When we want to encourage creativity, we usually try to make sure people feel psychologically safe. Never shoot down an idea no matter how ludicrous in a brainstorming session, we're told, while teachers and managers are reminded to cushion negative feedback with positive reinforcement.

All this advice leaves the impression that creativity is a delicate flower that only blooms when it's sheltered from harsh debate. But while there is some truth to the notion that newborn ideas need nurturing rather than skepticism, star Wharton professor and Originals author Adam Grant thinks we've taken this commitment to hot-housing creativity too far.

Innovation requires debate to thrive, he opined in the New York Times recently. And that goes for families as well as boardrooms. If you want to raise creative kids, fight in front of them, he tells shocked parents in the op-ed.

Fighting our way to greater creativity

Of course, that doesn't mean parents should hurl insults at each other. If you do that, you'll push your kids towards therapy, not greater creativity. But substantive debates on actual issues - or even the occasional bickering disagreement about the best route to grandma's - won't do your child any harm. In fact, research shows that hearing these sorts of fights helps kids build skills necessary for creativity.

"Highly creative adults often grow up in families full of tension," Grant reports. "When adults in their early 30s were asked to write imaginative stories, the most creative ones came from those whose parents had the most conflict a quarter-century earlier... And when highly creative architects and scientists were compared with their technically skilled but less original peers, the innovators often had more friction in their families."

Why is this? Because true creativity requires persistence, resilience, and a willingness to face other's scorn, and the best way to build those mental muscles is to exercise them.

"If we rarely see a spat, we learn to shy away from the threat of conflict. Witnessing arguments - and participating in them - helps us grow a thicker skin. We develop the will to fight uphill battles and the skill to win those battles, and the resilience to lose a battle today without losing our resolve tomorrow," Grant writes.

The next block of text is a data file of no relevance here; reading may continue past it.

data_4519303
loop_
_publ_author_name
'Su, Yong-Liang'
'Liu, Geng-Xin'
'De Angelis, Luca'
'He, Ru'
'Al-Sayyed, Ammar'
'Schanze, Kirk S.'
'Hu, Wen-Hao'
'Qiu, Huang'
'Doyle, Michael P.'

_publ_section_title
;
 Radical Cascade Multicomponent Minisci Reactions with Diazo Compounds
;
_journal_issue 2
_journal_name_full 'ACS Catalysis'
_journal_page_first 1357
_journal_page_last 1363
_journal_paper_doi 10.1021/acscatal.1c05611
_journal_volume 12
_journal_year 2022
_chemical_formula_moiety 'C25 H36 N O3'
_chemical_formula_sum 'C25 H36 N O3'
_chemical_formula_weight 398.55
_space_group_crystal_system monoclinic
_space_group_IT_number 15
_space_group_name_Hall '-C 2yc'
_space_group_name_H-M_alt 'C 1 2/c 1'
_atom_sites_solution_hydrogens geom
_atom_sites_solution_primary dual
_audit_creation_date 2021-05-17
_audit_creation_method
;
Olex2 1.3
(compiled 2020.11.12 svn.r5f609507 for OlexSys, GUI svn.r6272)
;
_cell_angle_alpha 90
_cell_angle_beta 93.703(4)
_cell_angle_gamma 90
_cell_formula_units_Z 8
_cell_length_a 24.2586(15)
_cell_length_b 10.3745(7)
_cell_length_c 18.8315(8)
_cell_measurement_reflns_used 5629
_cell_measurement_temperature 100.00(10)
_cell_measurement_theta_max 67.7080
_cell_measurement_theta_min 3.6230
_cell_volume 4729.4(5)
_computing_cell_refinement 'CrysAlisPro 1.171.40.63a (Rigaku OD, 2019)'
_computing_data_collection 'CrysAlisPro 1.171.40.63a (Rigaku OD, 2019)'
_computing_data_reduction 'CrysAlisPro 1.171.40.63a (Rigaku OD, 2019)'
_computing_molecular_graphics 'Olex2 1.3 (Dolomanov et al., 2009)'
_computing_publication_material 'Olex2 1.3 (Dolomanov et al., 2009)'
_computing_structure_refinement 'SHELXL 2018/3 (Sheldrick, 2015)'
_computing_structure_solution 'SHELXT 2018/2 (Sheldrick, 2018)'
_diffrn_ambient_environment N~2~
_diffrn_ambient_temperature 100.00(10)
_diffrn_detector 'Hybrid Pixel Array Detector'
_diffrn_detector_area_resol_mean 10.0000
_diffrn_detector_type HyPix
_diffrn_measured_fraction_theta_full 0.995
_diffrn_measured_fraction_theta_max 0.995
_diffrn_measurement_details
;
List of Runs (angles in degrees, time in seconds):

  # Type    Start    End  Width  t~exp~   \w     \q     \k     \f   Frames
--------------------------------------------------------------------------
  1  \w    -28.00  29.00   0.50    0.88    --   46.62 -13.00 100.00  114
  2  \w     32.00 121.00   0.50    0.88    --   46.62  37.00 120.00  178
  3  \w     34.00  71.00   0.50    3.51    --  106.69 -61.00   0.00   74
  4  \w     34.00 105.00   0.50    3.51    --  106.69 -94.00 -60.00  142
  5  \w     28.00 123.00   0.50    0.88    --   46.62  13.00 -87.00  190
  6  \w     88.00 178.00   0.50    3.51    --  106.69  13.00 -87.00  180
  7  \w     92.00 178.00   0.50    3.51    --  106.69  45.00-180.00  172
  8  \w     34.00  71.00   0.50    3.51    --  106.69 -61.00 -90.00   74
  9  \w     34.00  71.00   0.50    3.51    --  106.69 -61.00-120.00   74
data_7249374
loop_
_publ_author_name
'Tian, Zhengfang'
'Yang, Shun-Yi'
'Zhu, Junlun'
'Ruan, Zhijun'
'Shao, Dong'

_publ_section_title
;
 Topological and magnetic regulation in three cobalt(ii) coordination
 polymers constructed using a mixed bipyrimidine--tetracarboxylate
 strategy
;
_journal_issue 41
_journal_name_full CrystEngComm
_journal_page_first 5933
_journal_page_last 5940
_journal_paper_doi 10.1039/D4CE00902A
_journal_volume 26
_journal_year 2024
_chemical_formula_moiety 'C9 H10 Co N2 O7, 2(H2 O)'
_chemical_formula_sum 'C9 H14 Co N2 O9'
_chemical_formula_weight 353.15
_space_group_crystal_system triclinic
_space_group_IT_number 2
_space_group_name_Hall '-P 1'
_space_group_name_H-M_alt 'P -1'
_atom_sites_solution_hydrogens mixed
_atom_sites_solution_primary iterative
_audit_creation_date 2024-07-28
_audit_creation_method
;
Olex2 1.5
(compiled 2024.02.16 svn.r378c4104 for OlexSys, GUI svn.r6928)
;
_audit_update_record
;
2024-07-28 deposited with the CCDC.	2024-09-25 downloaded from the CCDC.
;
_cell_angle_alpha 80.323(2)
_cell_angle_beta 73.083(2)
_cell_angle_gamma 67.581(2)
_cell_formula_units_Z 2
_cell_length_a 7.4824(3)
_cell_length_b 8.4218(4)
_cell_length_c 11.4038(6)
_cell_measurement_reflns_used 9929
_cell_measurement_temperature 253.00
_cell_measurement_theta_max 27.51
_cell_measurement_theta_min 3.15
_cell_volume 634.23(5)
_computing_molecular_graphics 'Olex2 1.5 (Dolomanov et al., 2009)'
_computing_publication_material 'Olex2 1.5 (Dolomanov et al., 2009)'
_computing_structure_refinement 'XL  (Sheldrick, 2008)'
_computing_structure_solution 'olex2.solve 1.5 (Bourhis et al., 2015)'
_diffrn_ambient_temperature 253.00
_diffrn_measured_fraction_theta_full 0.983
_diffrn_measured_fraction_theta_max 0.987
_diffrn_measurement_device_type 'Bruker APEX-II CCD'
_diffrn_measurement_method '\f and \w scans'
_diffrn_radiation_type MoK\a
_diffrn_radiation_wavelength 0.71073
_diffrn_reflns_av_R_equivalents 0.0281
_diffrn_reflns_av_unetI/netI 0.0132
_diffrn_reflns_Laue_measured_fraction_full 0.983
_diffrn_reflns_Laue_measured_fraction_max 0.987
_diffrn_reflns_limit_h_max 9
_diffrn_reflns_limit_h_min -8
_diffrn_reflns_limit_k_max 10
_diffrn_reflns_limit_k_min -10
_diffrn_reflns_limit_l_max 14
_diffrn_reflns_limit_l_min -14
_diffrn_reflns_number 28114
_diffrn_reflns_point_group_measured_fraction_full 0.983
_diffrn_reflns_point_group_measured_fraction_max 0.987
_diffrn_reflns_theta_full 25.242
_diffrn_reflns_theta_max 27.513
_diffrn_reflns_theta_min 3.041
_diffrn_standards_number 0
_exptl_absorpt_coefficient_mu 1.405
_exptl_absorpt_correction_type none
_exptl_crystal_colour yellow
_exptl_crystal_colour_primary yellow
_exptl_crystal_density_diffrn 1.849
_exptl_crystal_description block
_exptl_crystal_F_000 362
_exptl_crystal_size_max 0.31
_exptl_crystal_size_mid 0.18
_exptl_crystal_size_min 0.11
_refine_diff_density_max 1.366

"Disagreement is the antidote to groupthink. We're at our most imaginative when we're out of sync. There's no better time than childhood to learn how to dish it out - and to take it," he adds. 

"Silence is bad manners."

But, as Grant points out, many families today are allergic to conflict, either because they see it as impolite, or because they fear seeing mom and dad get heated will somehow scar or scare kids. Instead, Grant suggests we should teach our kids that silence in the face of genuine disagreement is the real sign of disrespect. And the best way to do that (as with most life lessons) is to demonstrate it with our actions.

"Most parents hide their conflicts: They want to present a united front, and they don't want kids to worry. But when parents disagree with each other, kids learn to think for themselves. They discover that no authority has a monopoly on truth. They become more tolerant of ambiguity. Rather than conforming to others' opinions, they come to rely on their own independent judgment," Grant insists.

So go ahead and argue (about issues not personality) in front of your kids. As long as you keep the conversation substantive and make it clear that everyone loves and respects each other despite their disagreements, you'll help your children develop the critical thinking skills and mental toughness needed for real creativity.